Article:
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Matrimonial exemptions

You may be able to claim an exemption from transfer duty for transactions involving

Family Law Act

Eligibility

You don’t pay transfer duty on transactions that give effect to a court order or financial agreement made under sections 90, 90L or 90WA of the Family Law Act.

The sealed court order or financial agreement must:

  • be a valid order or agreement
  • pre-date the transaction
  • specify the property being transferred
  • clearly state who the property is to be transferred to.

Court orders must be made under the provisions of Part VIII of the Family Law Act. Financial agreements must be made under the provisions of Part VIIIA or Part VIIIAB of the Family Law Act, as applicable. An order or agreement made under another jurisdiction is not exempt under these provisions.

Example

A husband and wife who are divorcing own an investment property. Consent orders are made in the Federal Court of Australia, under Part VIII of the Family Law Act, for a property settlement between the husband and the wife.

Under the terms of the consent order, the wife transfers her share of the property to the husband’s trustee company.

The instrument (document) transferring the wife’s interest in the property to the husband’s trustee company is exempt from duty under section 90(1)(a) of the Family Law Act.

How to claim

To claim an exemption, you need to lodge:

For help completing the Title Registry forms, read Land Title Practice Manual: Part 1—Transfer (PDF, 339KB) and the guide to completing Form 24 (PDF, 262KB).

When lodging documents, make sure you include a covering letter with your name, address and details of what you have lodged. If you also give us an email address or mobile number, we will confirm when we’ve received your documents.

Read more about lodging and stamping documents.

Transferring an interest in property may affect the transferee’s land tax liability.

Property Law Act

Eligibility

You don’t pay transfer duty on transactions relating to de facto relationship property that gives effect to:

  • a recognised agreement made under section 266 of the Property Law Act
  • an order of a court under Part 19 of the Property Law Act.

The recognised agreement or court order must:

  • be a valid agreement or order
  • pre-date the transaction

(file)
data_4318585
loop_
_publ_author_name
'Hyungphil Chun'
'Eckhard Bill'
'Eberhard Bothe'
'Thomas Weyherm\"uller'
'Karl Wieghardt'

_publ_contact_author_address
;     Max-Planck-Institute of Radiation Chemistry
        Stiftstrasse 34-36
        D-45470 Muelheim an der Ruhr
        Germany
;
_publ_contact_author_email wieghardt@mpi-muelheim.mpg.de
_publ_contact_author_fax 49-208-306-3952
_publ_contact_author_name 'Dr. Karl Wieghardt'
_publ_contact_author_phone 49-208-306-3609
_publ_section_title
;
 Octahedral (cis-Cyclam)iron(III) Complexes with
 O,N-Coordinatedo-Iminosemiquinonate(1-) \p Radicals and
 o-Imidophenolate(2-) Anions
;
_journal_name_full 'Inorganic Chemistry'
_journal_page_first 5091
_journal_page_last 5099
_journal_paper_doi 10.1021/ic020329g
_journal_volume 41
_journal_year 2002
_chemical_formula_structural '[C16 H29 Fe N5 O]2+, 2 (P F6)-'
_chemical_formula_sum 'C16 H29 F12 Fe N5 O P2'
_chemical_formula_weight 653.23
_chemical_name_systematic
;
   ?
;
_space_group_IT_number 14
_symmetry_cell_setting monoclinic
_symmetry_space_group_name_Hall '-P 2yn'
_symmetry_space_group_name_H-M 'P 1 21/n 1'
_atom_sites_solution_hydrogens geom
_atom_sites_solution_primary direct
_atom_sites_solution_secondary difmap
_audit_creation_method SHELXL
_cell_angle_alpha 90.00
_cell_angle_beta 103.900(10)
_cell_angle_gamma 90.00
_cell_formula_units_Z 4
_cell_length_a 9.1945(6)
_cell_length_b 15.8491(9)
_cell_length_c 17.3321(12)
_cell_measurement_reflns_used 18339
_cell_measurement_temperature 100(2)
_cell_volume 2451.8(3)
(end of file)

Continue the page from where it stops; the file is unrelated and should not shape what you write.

• specify the property being transferred
  • clearly state who the property is to be transferred to.

The parties must have lived in a de facto relationship for at least 2 years.

This exemption does not apply to a property settlement made outside of Queensland if it has no reference to section 266 of the Property Law Act.

Example 1

A de facto couple own a property as joint tenants and are separating.

A recognised agreement is made under section 266 of the Property Law Act that contains a statement of all significant property. The agreement is signed by the couple and witnessed by a solicitor.

The agreement states that the couple has lived together in a de facto relationship on a genuine domestic basis for 1 year and 7 months before separating, and for a further 6 months after reconciling. An instrument is executed to transfer the property from one partner to the other.

The instrument is exempt under section 424 of the Duties Act 2001 because the parties to the separation agreement have lived together as a couple for at least 2 years.

Example 2

Consider the same case of the de facto couple in example 1, except that the signed and witnessed agreement states that the couple has lived together in a de facto relationship on a genuine domestic basis for 18 months.

An instrument is executed under the agreement to transfer property from one partner to the other.

The instrument is not exempt under section 424 of the Duties Act because the parties to the recognised agreement haven’t lived together for at least 2 years. This instrument must be assessed for transfer duty on the dutiable value of the entire property.

See section 424 of the Duties Act for more information on the exemption for de facto relationship instruments.

How to claim

To claim an exemption, you need to lodge:

For help completing the Title Registry forms, read Land Title Practice Manual: Part 1—Transfer (PDF, 339KB) and the guide to completing Form 24 (PDF, 262KB).

When lodging documents, make sure you include a covering letter with your name, address and details of what you have lodged. If you also give us an email address or mobile number, we will confirm when we’ve received your documents.

Read more about lodging and stamping documents.

Transferring an interest in property may affect the transferee’s land tax liability.

Matrimonial instrument—divorce order, decree of nullity or decree nisi

Transfer duty is exempt under section 424 of the Duties Act if:

  • your marriage has been dissolved or annulled
  • the property is being transferred from your former spouse to you
  • the property is your principal place of residence
  • the transfer is dated after the start of proceedings to dissolve or annul the marriage.

How to claim

To claim an exemption, you need to lodge:

For help completing the Title Registry forms, read Land Title Practice Manual: Part 1—Transfer (PDF, 339KB) and the guide to completing Form 24 (PDF, 262KB).

When lodging documents, make sure you include a covering letter with your name, address and details of what you have lodged. If you also give us an email address or mobile number, we will confirm when we’ve received your documents.

Read more about lodging and stamping documents.